Sari came much later during Indus Valley Civilisation and typically got reserved for women... I always question why and how. So my journey of exploring ideas started from here. If “antariya”, a dhoti-like draping style used to be worn by both the genders, why not sari?! Also as a designer I find this concept of dress code to mark the gender extremely frivolous. The idea of clothing came to protect ourselves from the environment, now we dress to look good, that’s it. Wear whatever you wish to wear and what makes you happy, be it a dhoti-style draping or a sari style.
What were your apprehensions about this shoot?
To be honest my only apprehension was if I could make this work as a designer. I did not want a gimmick but to effortlessly put the “sari”-draping style in men’s clothing where the personality of each model comes through. These five people are extremely different from each other and everyone had a way of carrying the sari, which was fascinating. I have a very subtle, silent approach to my designing sensibility so even when I showcased a man’s sari on the ramp, it wasn’t a scream. This time five men wearing saris was a bit of a screaming idea for me but also I realised it needed to reach more people and this could be a way for sure.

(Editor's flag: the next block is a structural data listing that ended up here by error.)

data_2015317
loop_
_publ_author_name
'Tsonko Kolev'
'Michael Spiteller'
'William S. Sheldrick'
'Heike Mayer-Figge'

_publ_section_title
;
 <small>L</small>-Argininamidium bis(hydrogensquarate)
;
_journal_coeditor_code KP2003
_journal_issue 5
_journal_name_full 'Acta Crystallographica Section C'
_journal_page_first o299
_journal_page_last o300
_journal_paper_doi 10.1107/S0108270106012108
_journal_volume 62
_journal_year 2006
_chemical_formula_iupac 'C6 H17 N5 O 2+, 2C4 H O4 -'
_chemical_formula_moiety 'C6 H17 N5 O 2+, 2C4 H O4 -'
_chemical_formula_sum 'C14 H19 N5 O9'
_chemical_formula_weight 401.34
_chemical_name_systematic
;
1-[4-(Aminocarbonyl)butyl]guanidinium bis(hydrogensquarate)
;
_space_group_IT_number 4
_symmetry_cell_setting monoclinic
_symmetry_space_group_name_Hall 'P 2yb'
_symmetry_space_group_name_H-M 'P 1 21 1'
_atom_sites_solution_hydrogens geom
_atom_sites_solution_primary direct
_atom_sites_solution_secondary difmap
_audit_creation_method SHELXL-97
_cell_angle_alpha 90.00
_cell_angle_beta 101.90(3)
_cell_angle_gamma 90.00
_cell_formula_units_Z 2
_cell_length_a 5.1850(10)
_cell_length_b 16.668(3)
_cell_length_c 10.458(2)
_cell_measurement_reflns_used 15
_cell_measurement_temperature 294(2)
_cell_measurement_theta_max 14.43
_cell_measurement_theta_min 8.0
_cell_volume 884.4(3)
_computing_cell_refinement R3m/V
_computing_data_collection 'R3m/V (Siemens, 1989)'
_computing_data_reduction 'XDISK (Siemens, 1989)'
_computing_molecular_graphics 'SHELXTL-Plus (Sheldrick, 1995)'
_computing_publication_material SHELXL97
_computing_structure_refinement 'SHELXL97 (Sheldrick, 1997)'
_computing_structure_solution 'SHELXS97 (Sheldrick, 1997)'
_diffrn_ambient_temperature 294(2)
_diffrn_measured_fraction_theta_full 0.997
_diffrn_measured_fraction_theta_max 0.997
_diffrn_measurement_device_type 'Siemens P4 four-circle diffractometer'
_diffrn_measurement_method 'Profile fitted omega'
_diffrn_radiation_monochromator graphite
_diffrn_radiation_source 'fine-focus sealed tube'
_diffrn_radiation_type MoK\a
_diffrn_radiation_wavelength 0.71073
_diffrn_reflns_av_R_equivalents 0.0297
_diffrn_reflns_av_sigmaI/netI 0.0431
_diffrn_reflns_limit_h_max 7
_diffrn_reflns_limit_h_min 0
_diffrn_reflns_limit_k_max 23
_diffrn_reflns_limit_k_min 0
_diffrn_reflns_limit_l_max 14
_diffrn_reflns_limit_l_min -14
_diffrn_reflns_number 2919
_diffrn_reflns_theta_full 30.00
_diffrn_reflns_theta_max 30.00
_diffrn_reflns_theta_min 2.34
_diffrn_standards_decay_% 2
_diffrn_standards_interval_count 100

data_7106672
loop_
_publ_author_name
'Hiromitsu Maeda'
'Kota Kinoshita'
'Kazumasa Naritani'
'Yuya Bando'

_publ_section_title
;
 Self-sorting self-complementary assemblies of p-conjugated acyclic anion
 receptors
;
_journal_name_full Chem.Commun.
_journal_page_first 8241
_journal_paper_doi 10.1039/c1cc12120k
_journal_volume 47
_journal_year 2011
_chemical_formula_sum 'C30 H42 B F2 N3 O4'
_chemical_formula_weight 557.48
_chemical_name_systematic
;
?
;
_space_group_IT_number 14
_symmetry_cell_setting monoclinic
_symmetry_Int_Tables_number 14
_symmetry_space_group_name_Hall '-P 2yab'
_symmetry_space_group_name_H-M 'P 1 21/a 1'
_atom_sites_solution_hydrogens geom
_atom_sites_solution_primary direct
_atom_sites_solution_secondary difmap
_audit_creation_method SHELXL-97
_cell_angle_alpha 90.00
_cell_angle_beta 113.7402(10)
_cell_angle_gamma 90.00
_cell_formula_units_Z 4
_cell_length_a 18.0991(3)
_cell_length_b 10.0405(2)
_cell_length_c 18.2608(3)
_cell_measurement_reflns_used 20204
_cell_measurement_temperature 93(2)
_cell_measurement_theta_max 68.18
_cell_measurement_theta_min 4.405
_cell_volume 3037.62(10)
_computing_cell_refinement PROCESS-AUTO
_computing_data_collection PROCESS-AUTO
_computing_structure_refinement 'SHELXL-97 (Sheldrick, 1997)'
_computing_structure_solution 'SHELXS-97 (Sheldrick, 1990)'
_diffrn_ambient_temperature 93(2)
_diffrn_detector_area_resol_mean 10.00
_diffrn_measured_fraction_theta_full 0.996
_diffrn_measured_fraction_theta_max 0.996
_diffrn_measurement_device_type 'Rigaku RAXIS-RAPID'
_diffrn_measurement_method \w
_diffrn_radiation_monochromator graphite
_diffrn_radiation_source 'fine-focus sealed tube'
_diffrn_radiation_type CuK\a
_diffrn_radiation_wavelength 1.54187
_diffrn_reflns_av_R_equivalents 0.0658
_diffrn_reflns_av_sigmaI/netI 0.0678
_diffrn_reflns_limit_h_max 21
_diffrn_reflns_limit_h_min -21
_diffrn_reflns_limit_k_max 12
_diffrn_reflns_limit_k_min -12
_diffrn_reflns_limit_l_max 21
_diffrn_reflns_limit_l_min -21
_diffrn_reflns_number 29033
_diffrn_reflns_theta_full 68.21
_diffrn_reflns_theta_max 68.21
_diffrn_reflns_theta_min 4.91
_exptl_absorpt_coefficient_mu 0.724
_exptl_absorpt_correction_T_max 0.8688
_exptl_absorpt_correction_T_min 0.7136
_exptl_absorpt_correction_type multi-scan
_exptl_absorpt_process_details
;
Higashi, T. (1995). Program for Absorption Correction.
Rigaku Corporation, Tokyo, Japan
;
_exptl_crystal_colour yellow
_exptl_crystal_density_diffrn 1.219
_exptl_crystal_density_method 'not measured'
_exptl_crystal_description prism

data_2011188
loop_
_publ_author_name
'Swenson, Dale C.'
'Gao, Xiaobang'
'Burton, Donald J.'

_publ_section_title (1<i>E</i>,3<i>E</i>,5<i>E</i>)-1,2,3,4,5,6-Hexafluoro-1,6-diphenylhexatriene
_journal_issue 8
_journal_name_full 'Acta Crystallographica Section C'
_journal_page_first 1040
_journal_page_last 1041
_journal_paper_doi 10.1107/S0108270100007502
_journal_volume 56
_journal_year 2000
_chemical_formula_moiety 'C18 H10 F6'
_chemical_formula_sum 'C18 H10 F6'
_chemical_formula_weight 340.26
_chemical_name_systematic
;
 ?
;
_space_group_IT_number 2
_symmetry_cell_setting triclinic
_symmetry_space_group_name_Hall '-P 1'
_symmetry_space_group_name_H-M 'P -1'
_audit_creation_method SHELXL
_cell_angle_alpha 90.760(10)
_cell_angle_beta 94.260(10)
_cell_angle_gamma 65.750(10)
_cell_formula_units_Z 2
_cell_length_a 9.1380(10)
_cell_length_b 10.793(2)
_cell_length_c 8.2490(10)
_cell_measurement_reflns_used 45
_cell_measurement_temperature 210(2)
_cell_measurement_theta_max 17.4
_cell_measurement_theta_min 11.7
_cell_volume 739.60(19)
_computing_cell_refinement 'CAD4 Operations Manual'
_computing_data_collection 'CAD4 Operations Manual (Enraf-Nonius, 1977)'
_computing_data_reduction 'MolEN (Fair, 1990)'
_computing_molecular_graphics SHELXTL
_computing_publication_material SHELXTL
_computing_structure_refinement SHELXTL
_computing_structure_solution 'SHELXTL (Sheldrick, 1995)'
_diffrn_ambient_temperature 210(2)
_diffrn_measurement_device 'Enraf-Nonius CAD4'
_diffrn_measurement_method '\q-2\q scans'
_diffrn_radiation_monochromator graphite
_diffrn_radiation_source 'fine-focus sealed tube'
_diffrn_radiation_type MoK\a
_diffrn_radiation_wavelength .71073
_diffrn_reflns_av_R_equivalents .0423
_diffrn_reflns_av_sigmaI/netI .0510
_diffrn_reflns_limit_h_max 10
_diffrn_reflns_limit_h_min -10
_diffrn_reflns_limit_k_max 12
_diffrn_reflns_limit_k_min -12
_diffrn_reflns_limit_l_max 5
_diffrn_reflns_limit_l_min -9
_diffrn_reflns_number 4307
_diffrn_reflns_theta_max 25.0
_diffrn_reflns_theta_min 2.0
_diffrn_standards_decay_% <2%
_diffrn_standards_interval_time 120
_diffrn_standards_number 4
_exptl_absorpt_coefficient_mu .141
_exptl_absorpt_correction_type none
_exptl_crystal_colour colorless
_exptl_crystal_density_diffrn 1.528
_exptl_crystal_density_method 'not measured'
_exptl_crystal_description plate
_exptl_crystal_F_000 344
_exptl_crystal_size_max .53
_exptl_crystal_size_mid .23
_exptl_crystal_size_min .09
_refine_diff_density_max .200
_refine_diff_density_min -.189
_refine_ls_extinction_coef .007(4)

What was your desired outcome from this shoot?
As a designer, I feel fortunate that I am able to tell stories through the work that I create. The idea behind this shoot was to liberate my childhood fear of getting caught red-handed for wearing my ma’s sari. Also to educate people about gender neutrality and non-binary clothing. People need to know that it’s absolutely okay to wear whatever they wish to wear and whatever makes them happy. From this campaign even if at least one man gets the courage to wear a sari drape, it’s a success for the entire The Telegraph team and my label. So, yes, this was a very important shoot indeed.